Impact of Reconstructed Wetlands on the Tree Swallow (Tachycineta bicolor)

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2006-06-04

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Abstract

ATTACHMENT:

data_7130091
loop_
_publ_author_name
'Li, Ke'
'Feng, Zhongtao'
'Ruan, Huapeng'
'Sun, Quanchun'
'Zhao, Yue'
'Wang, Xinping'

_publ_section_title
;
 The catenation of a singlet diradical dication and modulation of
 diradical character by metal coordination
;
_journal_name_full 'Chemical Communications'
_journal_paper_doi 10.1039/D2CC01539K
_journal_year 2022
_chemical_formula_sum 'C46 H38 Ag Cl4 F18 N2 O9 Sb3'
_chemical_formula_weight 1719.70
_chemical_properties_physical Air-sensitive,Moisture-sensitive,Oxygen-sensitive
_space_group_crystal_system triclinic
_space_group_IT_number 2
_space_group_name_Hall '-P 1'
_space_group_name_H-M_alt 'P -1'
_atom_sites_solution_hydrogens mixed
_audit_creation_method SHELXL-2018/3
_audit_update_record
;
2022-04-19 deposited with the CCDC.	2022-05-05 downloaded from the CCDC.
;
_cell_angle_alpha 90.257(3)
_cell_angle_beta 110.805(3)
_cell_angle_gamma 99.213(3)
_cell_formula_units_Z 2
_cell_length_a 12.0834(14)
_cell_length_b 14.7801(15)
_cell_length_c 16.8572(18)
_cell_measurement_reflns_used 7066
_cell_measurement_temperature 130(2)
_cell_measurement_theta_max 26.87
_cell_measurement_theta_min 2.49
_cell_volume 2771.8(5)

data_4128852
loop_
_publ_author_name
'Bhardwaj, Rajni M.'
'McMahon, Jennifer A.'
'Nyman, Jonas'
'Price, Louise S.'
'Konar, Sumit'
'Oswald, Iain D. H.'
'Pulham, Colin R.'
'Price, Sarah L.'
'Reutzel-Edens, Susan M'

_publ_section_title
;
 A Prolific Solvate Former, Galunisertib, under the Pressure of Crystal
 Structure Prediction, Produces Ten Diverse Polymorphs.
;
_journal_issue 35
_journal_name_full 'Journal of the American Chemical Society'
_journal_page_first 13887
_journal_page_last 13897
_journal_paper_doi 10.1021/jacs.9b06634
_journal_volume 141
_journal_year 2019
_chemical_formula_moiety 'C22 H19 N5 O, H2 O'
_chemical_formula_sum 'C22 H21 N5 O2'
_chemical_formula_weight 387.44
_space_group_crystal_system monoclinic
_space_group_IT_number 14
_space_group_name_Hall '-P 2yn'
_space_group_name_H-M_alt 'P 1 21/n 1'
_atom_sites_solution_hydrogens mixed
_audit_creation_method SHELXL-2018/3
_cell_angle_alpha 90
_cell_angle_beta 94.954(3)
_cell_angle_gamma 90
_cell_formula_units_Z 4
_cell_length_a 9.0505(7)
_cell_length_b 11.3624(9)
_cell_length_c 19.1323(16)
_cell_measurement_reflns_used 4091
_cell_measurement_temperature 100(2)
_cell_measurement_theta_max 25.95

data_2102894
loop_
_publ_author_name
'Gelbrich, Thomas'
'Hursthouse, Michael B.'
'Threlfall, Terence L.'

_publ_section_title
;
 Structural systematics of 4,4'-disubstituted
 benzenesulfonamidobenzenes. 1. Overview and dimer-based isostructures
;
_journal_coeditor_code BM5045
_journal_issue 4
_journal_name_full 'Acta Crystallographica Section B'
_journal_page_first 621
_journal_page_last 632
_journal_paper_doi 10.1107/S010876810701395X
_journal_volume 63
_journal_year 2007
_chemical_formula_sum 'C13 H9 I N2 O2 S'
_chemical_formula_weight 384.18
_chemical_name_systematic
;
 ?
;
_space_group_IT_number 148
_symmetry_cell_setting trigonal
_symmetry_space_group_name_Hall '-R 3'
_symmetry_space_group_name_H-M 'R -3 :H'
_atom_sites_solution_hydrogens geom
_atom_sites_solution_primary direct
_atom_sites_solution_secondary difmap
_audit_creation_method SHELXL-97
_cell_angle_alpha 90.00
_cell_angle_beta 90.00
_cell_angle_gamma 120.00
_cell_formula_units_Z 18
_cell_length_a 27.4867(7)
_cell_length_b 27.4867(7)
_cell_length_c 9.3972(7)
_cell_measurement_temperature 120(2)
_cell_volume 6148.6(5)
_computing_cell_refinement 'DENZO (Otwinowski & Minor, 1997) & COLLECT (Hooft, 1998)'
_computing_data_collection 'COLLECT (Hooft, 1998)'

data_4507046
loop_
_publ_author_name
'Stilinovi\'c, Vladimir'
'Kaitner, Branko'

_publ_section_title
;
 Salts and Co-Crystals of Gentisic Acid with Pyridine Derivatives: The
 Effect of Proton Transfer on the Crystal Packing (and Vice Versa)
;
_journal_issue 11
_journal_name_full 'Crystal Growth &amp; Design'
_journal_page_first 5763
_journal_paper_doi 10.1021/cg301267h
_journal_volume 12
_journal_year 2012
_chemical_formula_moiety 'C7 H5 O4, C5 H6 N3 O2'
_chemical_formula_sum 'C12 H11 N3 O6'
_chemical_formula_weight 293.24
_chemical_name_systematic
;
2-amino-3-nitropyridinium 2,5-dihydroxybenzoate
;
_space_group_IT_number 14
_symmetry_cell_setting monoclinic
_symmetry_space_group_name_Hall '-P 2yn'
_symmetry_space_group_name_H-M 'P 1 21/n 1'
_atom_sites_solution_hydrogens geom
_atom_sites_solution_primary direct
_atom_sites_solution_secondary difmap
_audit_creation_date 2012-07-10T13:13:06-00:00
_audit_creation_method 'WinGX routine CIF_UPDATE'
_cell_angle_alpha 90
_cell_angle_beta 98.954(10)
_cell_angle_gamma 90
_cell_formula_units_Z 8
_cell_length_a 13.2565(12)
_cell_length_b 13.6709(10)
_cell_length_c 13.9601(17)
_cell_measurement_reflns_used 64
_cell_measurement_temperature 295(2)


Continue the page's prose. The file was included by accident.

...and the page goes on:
Tree swallow (Tachycineta bicolor) nestlings were used as a sentinel species to evaluate the bioavailability and effect of contaminants to terrestrial life at reconstructed wetlands, Kingman Lake and Kenilworth Marsh, on the Anacostia River. Nesting success, survival, growth and developmental parameters were recorded and compared to an established reference location. Metals, metalloids and organic contaminant concentrations in the eggs and nestlings were examined. In addition, biomarkers of exposure for some organic contaminants (cytochrome P450), some pesticides (cholinesterase activity), and lead (delta-aminolevulinic acid dehydratase) were measured. Only subtle differences between sites were observed for reproductive and growth parameters of the nestlings. Chemical analysis showed significant differences (p<0.05) between sites of relatively few contaminants. Of the biomarkers examined, only cytochrome P450 activity was found to be significantly different between sites (p=0.04). Contaminant concentrations and biomarker data from the tree swallows suggest no serious impacts to insectivorous birds residing in these wetlands.

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